He swayed on his feet, unsure of his next move. Mary had been cruel, had laughed at him, saying, ‘Go fuck the dolls, they don’t care that you’re too small for any real woman.’ She lived to torment him. A boiling rage smoldered in his gut and spread to his lungs. She couldn’t talk to him like that. He was a man, dammit. From the corner of his eye he noticed a glimmer, a jesting glance in their eyes. He turned, horrified. Every one of his dolls now laughed at him, like he was some kind of a chump. One was tilted off to the side just enough so he would notice. Just enough to let him know Mary had touched it.
He stumbled back and bumped the chair sideways, knocking it to the floor. Mary was everywhere. ‘She can’t ruin my life!’ He pulled a knife from the block and headed back to the bedroom.
In the doorway, he watched as she pretended to sleep. He wouldn’t be fooled. At the bedside, he shouted, ‘Wake up! Wake up you witch.’ But she didn’t respond. She didn’t even flinch. With a ferocity he deserved, he raised the knife above his head and brought it down into her shoulder, side, into her body. ‘Damn you, Mary! Damn you.’
When he couldn’t raise the knife any longer, he sat on the edge of the bed and thought about his coffee and how it may be cold by now.
Today’s giveaway is one you’re gonna like because everyone’s a winner! Yes, Sharon’s award winning dark fantasy STONE GODS WIFE is a FREE DOWNLOAD FROM 10/6-10/10!!!! Use the link provided and it’s yours!!!!


But that’s not all!! Sharon is also giving away ONE PRINT copy of CURSE OF THE SEVEN 70s!!!
To enter to WIN: Find today’s post on the Official FB Event page featuring Sharon Anderson, and comment, “I WANT TO WIN!” in that post and you just might!!! Good luck!!!
This short story is an exceptional example of the dark fantasy genre. Desperate to save her sister, Cilla does the unthinkable…and the unforgivable. The Stone God’s Wife is compellingly written, well characterized, fast paced, and engaging.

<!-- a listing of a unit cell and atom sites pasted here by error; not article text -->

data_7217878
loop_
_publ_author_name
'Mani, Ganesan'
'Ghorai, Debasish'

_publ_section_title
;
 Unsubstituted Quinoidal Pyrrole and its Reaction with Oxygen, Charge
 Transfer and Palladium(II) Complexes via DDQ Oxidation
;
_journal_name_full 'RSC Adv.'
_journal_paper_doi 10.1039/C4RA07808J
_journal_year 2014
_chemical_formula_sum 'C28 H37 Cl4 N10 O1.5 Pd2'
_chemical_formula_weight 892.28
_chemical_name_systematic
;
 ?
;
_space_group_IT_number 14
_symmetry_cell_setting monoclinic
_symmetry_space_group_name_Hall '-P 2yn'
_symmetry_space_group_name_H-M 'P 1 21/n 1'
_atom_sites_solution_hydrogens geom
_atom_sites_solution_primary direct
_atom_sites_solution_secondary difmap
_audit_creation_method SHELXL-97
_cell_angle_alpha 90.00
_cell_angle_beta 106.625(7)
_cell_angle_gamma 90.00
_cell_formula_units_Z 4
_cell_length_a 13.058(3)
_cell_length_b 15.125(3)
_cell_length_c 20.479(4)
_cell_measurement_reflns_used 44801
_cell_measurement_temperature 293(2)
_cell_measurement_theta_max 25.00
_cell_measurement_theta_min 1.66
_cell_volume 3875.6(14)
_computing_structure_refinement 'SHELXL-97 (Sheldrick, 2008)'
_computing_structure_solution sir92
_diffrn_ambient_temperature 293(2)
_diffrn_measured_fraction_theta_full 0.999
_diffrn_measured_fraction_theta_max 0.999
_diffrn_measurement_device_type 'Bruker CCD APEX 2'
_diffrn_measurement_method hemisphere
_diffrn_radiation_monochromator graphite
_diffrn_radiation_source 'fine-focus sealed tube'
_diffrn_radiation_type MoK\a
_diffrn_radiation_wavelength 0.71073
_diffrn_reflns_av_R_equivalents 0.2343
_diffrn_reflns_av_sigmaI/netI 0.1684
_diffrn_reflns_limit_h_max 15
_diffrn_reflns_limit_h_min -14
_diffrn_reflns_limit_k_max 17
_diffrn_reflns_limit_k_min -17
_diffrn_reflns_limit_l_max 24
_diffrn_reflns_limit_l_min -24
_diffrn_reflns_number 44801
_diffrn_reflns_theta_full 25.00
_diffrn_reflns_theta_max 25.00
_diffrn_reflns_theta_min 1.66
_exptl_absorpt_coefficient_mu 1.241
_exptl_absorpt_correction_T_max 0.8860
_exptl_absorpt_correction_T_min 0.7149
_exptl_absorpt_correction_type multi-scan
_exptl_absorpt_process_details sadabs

Curse of the Seven 70s
Sometimes love proves sweeter than revenge...even for Vlad Dracula's younger brother...
Cassandra Blake is having a very bad day. Her fiancé dumps her for a silicone debutant and convinces her to store his boxes of precious research. If that wasn’t bad enough, she’s just moved into a cottage stocked only with sardines, peach, and 50 year-old Scotch.

Heartbroken, hungry, and a little bit drunk, Cassandra soon realizes that just when she thinks things can’t get any worse, sometimes they can get very strange…like finding a skeleton in the basement of her newly inherited cottage.

But when that skeleton suddenly becomes a hot, romantic, and business savvy vampire named Varo…well, things can get a little better. That is…until his infamous older brother shows up, and their centuries old sibling rivalry threatens her chance at true love.

Can their love survive her conniving ex-fiancé, Varo’s vengeful brother, and the Curse of the Seven 70s?

Sharon E. Anderson grew up in a haunted house in the sleepy wilds of Ballard in Washington, where front lawns seemed grander, roads wider, her father's hands larger, and everyone was a friend or at least a potential audience member. Sharon spent her time daydreaming, making up stories to share with the neighborhood kids. As for the ghost-- a less creative person might chalk it up to older house issues and an off-the-charts imagination...
Sharon is the first place winner of the 2014 Chanticleer Book Review Summer Short Stories and Novelettes Writing Competition for her story, "The Stone God's Wife", available now in the work Nightmares: Bedtime Stories for the Wicked by Mark Souza. Curse of the Seven 70s is Sharon's first novel.


  1. very creepy. thanks for sharing and for providing your book!

  2. Darker than a pint of Guinness without the head on it.

  3. Darker than a pint of Guinness without the head on it.

  4. Very dark story! I'm guessing she was already dead, since she didn't move when he brought the knife back. I guess she became a doll too!

    1. ;) you got it! Thanks for reading and commenting!